30 recommendations to improve access, innovation and streamline solicitor education.
The Law Society of Ireland has today (Wednesday 21 November 2018) launched the Peart Commission Report, developed by an expert group chaired by Mr Justice Michael Peart of the Court of Appeal. The report contains 30 recommendations setting out a vision for the future of solicitor training in Ireland.
“Training solicitors to meet any and all challenges they will face in their careers is some of the most important work the Law Society does,” said Law Society of Ireland Director General Ken Murphy. “The Law Society’s education model is deeply rooted in the public interest and focussed on the future.”
“Today’s client is more knowledgeable and tech-savvy than ever before. The Law Society’s vision is to train 21st century solicitors who will meet and exceed the exacting requirements of their clients and their firms.”
Access, innovation, streamlining
The Commission’s recommendations fall under three main themes.
- Increasing access to the profession:
Innovation in education:
- More funding will be made available for the Law Society’s Access programme. This programme pays fees and maintenance for students from a background of socio-economic disadvantage. Almost 100 solicitors have qualified through this programme and the Law Society is committed to making more places on it available to students.
- A part-time training course will also be provided for those wishing to qualify as solicitors in the future. This will enable people working full-time or who have childcare or other commitments to train as a solicitor
Streamlining the established training model:
- The Law Society’s current successful use of digital educational technology will be further developed. Modern skills, abilities and learning dispositions for success – “skills for 2020 and beyond” – will be integrated into the training course.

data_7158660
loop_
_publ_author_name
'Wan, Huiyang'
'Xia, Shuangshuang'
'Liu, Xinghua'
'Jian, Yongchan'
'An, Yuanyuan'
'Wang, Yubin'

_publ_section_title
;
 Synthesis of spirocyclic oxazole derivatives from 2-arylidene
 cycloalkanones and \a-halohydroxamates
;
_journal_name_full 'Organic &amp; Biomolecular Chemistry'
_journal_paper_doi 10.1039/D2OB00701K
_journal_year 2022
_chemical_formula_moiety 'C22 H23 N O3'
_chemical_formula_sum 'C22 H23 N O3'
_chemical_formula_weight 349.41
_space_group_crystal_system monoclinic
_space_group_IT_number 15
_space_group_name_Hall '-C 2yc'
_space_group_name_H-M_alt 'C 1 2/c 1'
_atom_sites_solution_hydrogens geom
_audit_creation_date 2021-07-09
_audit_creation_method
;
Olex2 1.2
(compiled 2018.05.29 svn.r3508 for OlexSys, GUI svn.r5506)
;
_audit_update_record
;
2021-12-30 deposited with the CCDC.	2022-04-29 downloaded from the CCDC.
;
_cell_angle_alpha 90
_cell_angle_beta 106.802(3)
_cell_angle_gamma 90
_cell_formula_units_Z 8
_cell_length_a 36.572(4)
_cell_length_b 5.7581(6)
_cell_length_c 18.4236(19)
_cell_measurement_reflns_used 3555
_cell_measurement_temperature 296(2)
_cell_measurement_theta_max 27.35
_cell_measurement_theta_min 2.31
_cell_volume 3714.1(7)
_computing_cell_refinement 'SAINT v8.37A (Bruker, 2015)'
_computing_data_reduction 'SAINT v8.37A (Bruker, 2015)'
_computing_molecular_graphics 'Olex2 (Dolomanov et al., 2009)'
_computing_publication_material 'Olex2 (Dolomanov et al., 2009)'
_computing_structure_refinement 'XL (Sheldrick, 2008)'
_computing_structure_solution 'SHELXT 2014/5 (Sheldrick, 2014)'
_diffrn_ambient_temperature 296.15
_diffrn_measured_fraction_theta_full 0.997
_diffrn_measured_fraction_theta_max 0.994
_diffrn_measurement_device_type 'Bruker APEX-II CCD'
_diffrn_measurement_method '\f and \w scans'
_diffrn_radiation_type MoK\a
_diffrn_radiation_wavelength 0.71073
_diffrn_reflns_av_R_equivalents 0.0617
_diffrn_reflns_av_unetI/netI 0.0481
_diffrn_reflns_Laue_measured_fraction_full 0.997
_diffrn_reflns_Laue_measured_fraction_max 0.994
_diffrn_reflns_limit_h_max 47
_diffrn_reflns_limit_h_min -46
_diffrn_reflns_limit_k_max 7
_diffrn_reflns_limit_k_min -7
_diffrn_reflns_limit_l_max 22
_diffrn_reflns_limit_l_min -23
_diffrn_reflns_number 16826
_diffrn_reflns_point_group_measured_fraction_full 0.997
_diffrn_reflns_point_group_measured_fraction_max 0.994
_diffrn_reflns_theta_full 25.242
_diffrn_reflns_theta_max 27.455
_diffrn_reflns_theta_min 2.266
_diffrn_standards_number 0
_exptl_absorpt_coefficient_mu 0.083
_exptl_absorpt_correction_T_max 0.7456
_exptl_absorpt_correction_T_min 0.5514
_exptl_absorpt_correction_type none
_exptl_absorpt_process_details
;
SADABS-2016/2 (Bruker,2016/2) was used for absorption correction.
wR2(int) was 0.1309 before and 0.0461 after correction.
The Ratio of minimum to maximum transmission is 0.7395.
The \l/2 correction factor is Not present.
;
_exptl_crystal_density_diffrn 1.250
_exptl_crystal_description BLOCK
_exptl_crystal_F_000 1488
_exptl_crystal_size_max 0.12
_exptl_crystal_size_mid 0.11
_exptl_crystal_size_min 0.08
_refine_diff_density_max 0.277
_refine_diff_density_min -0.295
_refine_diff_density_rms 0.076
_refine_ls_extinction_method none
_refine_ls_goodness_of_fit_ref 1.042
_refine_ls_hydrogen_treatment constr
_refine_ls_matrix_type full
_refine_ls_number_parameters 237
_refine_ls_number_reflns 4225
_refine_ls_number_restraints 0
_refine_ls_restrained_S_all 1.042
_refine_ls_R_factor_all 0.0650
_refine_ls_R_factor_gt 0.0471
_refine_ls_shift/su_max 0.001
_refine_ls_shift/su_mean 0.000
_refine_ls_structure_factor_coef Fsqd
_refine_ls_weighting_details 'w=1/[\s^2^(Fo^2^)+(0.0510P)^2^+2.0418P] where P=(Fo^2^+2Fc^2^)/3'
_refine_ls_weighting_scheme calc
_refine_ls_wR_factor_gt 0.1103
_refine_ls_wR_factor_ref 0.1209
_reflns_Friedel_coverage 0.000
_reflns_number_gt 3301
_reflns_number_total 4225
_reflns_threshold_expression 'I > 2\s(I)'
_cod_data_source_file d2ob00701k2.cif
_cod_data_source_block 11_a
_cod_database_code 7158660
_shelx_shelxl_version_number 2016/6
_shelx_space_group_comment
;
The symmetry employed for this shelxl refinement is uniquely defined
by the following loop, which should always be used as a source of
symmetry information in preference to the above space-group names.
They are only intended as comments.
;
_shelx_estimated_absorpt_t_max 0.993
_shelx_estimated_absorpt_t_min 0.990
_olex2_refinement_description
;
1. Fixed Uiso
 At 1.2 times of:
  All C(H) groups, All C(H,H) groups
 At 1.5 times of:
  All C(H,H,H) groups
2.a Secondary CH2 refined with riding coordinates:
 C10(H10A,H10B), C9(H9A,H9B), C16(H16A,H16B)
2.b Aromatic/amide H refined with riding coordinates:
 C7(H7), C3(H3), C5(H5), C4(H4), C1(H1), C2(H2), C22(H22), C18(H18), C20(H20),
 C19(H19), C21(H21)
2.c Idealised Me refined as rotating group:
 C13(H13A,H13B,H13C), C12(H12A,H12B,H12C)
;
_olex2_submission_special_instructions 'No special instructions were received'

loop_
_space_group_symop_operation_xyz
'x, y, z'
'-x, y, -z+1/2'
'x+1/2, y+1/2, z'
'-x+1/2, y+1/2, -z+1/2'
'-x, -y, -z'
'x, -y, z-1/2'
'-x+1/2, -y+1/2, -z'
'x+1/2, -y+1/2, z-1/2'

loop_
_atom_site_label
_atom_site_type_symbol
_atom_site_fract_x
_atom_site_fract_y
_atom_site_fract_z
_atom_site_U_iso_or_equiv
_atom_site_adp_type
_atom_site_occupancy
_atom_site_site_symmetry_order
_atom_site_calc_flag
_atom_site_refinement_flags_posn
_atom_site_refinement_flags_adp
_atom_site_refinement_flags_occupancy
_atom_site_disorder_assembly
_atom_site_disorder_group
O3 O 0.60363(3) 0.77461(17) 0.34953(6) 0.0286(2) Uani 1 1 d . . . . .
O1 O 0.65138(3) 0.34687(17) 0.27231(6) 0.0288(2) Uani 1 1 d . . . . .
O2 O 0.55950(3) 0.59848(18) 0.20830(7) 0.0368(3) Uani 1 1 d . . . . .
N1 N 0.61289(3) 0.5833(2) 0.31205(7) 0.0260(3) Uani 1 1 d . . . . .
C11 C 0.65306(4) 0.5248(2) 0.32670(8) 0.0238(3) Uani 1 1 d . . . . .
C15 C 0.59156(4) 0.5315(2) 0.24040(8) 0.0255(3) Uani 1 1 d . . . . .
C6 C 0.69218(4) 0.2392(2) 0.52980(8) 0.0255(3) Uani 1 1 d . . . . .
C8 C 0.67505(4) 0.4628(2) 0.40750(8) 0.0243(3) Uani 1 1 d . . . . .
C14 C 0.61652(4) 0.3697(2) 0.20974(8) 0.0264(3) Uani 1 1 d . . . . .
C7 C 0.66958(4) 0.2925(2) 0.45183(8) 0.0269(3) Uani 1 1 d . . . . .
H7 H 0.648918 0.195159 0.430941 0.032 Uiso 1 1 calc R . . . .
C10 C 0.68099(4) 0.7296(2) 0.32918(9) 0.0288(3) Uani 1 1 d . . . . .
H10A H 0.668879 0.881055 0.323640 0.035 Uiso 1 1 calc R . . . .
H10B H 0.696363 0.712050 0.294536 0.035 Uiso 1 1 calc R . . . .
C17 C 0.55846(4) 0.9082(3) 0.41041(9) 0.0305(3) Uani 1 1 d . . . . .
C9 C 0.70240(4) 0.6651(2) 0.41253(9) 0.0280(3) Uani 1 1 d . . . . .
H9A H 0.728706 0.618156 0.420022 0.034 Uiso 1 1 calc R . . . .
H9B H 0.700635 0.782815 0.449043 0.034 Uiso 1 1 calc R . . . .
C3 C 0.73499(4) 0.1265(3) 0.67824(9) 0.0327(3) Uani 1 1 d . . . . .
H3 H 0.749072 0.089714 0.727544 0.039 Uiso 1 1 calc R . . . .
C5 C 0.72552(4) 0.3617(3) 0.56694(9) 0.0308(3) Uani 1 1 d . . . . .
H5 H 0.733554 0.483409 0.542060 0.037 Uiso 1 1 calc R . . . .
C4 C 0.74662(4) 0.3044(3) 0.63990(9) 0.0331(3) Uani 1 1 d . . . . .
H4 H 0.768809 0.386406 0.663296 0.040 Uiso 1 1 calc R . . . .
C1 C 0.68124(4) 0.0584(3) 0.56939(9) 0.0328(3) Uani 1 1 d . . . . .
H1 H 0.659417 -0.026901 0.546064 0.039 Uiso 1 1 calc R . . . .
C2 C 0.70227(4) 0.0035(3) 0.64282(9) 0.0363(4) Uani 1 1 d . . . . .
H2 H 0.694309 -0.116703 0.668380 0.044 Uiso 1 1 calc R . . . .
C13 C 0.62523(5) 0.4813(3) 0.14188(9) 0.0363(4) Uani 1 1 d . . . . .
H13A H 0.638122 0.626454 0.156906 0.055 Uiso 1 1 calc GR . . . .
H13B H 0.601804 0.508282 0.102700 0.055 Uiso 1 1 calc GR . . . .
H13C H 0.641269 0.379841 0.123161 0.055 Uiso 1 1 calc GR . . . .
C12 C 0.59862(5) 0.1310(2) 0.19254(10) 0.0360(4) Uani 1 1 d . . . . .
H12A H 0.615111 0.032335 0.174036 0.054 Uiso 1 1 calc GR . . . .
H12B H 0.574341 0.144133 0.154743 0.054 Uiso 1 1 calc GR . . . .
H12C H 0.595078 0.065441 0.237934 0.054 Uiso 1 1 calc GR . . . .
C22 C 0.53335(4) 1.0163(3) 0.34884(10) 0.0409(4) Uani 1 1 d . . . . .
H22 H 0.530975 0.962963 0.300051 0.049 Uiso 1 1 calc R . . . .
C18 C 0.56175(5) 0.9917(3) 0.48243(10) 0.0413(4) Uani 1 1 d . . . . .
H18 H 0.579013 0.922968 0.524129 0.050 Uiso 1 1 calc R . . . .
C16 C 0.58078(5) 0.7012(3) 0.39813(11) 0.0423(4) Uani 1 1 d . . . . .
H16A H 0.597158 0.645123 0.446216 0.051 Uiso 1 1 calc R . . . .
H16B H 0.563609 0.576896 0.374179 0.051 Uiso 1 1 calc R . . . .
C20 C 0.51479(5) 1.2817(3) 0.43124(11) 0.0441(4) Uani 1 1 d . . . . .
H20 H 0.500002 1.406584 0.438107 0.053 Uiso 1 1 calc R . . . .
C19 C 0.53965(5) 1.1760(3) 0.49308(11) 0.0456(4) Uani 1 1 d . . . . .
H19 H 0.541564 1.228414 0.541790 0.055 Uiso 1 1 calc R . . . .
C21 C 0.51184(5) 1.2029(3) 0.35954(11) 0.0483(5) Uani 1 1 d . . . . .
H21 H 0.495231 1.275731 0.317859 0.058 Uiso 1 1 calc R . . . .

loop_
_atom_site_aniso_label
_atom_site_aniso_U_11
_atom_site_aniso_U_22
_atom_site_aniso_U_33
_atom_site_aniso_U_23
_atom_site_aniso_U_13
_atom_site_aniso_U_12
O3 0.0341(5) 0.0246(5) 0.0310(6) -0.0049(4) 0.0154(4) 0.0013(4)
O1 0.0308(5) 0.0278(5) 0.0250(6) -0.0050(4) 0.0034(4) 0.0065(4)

- A new Centre for Teaching, Development and Innovation will be created, bringing together learning and development, technology, psychological services and innovation for trainee solicitors
- The current two-part “sandwich course”, known as PPC I and PPC II, will be changed into a more streamlined, single course.
Independent international review
The Peart Commission was convened to develop specific actions following an independent root-and-branch review of the Law Society’s pre-qualification training by a team of international experts.
That review, conducted by Professor Paul Maharg (York University, Ontario), Professor Jane Ching (Nottingham Law School) and educational consultant Jenny Crewe, was commissioned in anticipation of Section 34 of the Legal Services Regulation Act 2015, relating to legal education.
The Maharg Report found many aspects of the Law Society’s current educational model to be impressive on an international level and found that “some aspects of initial professional education provision are ahead of the field in legal services education.”
The Maharg Report found that the Law Society’s use of online diplomas and Massive Open Online Courses (MOOCs) was “particularly innovative”. The annual Law Society MOOC provides free legal education annually to 4,000 global participants on topics such as sports law, aviation law and more.
It also commended the Law Society’s integration of well-being initiatives, noting that the “public interest is more important to the Law Society than commercial gain.”
Committed to innovation in legal education
“Implementing the Peart Commission recommendations will have several benefits,” said Ken Murphy. “It will further increase access to the profession for trainees across diverse educational, professional and socio-economic backgrounds and ensure the Law Society maintains its prominent position as an innovative professional legal educator globally.”
“The Society is already leading the way in its progressive, award-winning use of technology in education. We are committed to expanding our focus on innovation beyond technology and into all aspects of legal education and practice.”
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